Haiti Clings to Democracy

Article excerpt

AT a time of uncertainty and even dread on the world stage, it was good to see the tiny country of Haiti reject Monday the coup attempt of convicted criminal Roger Lafontant.

The rejection of Lafontant by a military emboldened by Haiti's first free national elections is unprecedented. For decades the country has been used to cycles of bloody coups and political negativity and corruption, and the palace takeover announced by Mr. Lafontant, head of the renegade Tontons Macoute police force, looked to be just a repeat of ugly-business-as-usual in Port-au-Prince.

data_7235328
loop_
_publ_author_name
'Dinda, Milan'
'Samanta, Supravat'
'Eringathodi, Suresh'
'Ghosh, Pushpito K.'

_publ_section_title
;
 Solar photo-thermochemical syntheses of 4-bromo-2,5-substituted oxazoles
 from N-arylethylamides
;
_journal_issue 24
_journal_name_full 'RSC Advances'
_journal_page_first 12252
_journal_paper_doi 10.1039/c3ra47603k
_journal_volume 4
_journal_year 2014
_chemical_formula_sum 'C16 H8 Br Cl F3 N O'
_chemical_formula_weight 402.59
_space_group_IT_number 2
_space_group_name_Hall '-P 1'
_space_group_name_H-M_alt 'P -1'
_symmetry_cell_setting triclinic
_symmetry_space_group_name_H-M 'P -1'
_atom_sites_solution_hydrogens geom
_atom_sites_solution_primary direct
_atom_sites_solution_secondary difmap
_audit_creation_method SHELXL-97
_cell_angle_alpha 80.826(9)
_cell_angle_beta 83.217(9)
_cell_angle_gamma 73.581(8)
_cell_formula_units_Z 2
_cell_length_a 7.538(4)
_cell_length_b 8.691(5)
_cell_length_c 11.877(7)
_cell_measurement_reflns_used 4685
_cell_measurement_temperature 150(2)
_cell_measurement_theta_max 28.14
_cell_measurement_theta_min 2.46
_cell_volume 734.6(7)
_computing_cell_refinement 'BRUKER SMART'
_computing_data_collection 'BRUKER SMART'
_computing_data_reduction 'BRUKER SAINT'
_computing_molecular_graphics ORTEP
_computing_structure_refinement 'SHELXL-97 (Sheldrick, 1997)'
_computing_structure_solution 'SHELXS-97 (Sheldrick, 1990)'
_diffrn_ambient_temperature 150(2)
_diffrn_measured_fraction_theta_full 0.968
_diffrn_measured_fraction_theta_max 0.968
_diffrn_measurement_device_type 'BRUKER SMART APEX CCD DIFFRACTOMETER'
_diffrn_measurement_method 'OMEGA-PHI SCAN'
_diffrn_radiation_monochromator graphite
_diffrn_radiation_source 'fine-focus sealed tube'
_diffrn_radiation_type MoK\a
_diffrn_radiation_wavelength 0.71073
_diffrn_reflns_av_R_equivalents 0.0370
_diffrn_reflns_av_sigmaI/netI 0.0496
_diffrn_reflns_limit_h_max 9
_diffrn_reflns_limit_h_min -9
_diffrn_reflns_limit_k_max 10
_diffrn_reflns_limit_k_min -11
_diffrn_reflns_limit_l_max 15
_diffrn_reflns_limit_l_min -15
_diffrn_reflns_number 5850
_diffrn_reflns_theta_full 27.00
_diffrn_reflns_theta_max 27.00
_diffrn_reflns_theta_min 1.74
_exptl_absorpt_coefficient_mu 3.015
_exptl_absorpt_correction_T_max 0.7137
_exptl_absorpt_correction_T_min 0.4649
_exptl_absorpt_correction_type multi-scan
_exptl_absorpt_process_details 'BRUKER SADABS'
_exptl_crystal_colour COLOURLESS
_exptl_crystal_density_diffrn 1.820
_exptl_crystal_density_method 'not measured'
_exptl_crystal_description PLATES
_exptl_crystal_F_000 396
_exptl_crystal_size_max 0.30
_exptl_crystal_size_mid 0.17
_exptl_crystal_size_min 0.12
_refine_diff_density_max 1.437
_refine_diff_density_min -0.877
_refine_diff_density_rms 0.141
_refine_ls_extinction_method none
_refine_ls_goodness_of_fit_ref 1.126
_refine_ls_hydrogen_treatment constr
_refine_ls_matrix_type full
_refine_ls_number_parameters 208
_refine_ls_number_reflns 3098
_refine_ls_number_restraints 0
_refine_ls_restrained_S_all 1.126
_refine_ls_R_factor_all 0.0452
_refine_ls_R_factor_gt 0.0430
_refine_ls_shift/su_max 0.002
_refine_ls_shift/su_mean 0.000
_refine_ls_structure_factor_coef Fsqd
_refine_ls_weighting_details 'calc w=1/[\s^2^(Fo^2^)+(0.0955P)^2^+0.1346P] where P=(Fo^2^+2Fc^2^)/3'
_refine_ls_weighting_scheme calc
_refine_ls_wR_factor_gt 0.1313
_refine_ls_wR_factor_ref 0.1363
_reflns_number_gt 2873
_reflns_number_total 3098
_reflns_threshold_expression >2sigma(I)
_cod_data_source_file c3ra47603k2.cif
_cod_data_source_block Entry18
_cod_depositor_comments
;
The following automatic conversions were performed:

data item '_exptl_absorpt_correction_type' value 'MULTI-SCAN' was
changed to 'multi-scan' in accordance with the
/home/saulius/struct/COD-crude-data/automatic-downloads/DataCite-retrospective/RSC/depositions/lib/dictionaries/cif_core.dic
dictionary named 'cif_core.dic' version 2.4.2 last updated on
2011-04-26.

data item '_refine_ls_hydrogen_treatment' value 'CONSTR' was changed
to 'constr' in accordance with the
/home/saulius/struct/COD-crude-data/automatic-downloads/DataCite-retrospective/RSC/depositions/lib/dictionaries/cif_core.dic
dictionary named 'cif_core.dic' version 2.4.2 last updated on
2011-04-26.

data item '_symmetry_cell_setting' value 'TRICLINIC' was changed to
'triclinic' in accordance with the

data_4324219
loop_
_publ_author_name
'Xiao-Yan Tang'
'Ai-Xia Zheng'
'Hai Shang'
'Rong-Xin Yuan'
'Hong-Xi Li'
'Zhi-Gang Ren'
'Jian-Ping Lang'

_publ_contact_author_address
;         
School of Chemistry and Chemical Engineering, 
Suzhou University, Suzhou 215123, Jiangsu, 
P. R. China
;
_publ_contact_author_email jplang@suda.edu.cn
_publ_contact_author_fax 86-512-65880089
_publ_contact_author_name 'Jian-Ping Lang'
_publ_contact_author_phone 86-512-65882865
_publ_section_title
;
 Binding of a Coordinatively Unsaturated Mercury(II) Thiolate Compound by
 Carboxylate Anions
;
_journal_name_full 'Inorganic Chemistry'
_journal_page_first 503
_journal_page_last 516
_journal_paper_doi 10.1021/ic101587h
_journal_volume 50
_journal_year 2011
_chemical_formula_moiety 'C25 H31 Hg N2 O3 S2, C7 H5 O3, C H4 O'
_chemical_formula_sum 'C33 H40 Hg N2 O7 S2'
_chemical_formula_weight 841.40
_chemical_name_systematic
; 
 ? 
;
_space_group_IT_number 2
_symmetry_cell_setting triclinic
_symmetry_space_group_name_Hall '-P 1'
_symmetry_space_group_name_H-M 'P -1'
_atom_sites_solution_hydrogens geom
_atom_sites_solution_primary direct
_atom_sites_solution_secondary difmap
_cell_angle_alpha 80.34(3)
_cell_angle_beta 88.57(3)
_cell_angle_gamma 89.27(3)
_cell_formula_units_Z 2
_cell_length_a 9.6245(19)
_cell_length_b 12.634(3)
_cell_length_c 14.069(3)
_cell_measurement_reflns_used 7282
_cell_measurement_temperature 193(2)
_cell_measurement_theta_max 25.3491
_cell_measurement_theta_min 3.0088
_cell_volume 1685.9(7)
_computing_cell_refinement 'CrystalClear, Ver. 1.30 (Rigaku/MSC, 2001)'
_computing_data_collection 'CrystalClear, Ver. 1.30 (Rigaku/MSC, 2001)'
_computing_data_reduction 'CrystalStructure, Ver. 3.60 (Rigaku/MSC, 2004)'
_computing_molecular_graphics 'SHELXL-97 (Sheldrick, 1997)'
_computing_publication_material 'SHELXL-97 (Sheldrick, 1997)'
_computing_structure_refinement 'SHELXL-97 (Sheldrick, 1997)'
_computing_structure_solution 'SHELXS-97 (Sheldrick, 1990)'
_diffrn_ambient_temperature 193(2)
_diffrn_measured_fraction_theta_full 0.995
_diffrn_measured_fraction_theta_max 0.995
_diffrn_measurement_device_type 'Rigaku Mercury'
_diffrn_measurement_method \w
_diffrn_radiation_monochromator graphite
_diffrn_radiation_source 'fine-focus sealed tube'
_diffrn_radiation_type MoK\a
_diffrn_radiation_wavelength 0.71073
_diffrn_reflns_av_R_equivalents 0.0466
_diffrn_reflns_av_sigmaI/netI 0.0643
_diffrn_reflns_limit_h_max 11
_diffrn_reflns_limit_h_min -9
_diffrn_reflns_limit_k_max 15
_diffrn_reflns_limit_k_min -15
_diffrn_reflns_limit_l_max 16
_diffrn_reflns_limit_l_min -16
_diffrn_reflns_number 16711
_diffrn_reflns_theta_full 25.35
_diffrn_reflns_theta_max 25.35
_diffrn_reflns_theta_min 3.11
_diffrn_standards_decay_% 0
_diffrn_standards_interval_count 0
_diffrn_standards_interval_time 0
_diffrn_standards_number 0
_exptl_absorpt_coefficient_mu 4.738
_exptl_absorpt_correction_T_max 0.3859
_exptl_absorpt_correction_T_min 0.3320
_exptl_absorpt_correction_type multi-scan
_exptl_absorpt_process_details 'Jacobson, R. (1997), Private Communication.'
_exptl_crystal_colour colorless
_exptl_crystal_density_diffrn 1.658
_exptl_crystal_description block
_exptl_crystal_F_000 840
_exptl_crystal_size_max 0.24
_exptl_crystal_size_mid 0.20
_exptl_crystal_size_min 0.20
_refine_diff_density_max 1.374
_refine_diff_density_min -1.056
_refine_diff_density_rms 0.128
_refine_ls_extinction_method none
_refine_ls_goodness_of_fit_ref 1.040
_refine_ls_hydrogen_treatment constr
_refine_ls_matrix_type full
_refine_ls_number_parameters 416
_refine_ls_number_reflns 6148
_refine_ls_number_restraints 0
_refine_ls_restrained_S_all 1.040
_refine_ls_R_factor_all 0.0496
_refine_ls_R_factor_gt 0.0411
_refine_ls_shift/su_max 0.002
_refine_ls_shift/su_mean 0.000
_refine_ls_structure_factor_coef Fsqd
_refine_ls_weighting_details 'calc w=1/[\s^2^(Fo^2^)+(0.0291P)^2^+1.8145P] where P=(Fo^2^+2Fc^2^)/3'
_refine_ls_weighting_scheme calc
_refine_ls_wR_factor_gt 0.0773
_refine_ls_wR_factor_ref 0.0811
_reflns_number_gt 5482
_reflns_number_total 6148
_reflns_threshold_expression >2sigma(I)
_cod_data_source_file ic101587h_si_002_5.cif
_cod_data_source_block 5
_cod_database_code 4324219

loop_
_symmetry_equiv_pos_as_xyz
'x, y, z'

Haitian military leaders may have recognized that the calculus in Haiti has changed, a change made possible by the euphoric and peaceful election of the Rev. Jean Bertrand Aristide. As one observer put it, "The military saw that the middle class just wouldn't stand for this."

In an unfortunate replay of Haiti's violent politics, supporters of Mr. Aristide hunted down and killed many suspected followers of Lafonte after the army put down the coup. …

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